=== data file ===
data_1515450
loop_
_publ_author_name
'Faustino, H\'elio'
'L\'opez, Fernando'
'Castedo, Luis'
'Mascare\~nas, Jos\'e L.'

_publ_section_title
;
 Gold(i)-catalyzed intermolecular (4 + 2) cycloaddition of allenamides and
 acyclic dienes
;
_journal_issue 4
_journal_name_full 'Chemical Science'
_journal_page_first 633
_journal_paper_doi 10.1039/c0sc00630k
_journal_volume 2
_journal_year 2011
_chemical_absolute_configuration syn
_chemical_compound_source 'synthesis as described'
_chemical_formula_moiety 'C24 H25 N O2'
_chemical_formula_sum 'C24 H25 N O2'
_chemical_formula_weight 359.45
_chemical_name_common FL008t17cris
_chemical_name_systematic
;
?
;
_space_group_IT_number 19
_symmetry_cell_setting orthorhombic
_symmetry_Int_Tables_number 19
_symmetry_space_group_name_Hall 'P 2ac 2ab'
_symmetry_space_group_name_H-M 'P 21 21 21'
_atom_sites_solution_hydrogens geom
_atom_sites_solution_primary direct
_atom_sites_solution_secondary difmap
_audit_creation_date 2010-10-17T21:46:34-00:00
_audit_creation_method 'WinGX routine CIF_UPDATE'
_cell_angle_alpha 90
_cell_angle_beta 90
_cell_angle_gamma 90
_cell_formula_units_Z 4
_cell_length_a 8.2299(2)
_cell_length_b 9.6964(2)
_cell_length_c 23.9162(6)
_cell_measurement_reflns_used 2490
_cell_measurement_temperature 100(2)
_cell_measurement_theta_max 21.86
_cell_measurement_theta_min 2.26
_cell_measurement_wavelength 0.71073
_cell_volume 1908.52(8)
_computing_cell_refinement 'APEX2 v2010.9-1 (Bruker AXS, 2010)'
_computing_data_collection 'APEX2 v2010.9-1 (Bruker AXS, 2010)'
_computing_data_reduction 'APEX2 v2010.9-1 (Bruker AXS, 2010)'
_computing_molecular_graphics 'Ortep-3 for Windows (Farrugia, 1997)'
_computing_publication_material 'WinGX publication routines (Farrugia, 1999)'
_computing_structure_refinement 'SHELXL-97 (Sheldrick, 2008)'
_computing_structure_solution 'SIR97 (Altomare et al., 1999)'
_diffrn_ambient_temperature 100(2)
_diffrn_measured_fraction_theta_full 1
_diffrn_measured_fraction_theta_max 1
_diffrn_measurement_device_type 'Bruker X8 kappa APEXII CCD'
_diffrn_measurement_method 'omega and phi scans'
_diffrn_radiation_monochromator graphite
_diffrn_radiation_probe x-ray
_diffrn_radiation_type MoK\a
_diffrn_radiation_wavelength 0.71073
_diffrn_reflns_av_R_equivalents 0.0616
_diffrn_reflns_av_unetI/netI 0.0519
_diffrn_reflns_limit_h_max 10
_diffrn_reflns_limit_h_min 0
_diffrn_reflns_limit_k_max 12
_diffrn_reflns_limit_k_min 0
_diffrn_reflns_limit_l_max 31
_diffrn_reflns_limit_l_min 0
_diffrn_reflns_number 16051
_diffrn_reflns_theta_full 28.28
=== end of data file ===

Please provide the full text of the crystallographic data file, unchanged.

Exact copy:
data_1515450
loop_
_publ_author_name
'Faustino, H\'elio'
'L\'opez, Fernando'
'Castedo, Luis'
'Mascare\~nas, Jos\'e L.'

_publ_section_title
;
 Gold(i)-catalyzed intermolecular (4 + 2) cycloaddition of allenamides and
 acyclic dienes
;
_journal_issue 4
_journal_name_full 'Chemical Science'
_journal_page_first 633
_journal_paper_doi 10.1039/c0sc00630k
_journal_volume 2
_journal_year 2011
_chemical_absolute_configuration syn
_chemical_compound_source 'synthesis as described'
_chemical_formula_moiety 'C24 H25 N O2'
_chemical_formula_sum 'C24 H25 N O2'
_chemical_formula_weight 359.45
_chemical_name_common FL008t17cris
_chemical_name_systematic
;
?
;
_space_group_IT_number 19
_symmetry_cell_setting orthorhombic
_symmetry_Int_Tables_number 19
_symmetry_space_group_name_Hall 'P 2ac 2ab'
_symmetry_space_group_name_H-M 'P 21 21 21'
_atom_sites_solution_hydrogens geom
_atom_sites_solution_primary direct
_atom_sites_solution_secondary difmap
_audit_creation_date 2010-10-17T21:46:34-00:00
_audit_creation_method 'WinGX routine CIF_UPDATE'
_cell_angle_alpha 90
_cell_angle_beta 90
_cell_angle_gamma 90
_cell_formula_units_Z 4
_cell_length_a 8.2299(2)
_cell_length_b 9.6964(2)
_cell_length_c 23.9162(6)
_cell_measurement_reflns_used 2490
_cell_measurement_temperature 100(2)
_cell_measurement_theta_max 21.86
_cell_measurement_theta_min 2.26
_cell_measurement_wavelength 0.71073
_cell_volume 1908.52(8)
_computing_cell_refinement 'APEX2 v2010.9-1 (Bruker AXS, 2010)'
_computing_data_collection 'APEX2 v2010.9-1 (Bruker AXS, 2010)'
_computing_data_reduction 'APEX2 v2010.9-1 (Bruker AXS, 2010)'
_computing_molecular_graphics 'Ortep-3 for Windows (Farrugia, 1997)'
_computing_publication_material 'WinGX publication routines (Farrugia, 1999)'
_computing_structure_refinement 'SHELXL-97 (Sheldrick, 2008)'
_computing_structure_solution 'SIR97 (Altomare et al., 1999)'
_diffrn_ambient_temperature 100(2)
_diffrn_measured_fraction_theta_full 1
_diffrn_measured_fraction_theta_max 1
_diffrn_measurement_device_type 'Bruker X8 kappa APEXII CCD'
_diffrn_measurement_method 'omega and phi scans'
_diffrn_radiation_monochromator graphite
_diffrn_radiation_probe x-ray
_diffrn_radiation_type MoK\a
_diffrn_radiation_wavelength 0.71073
_diffrn_reflns_av_R_equivalents 0.0616
_diffrn_reflns_av_unetI/netI 0.0519
_diffrn_reflns_limit_h_max 10
_diffrn_reflns_limit_h_min 0
_diffrn_reflns_limit_k_max 12
_diffrn_reflns_limit_k_min 0
_diffrn_reflns_limit_l_max 31
_diffrn_reflns_limit_l_min 0
_diffrn_reflns_number 16051
_diffrn_reflns_theta_full 28.28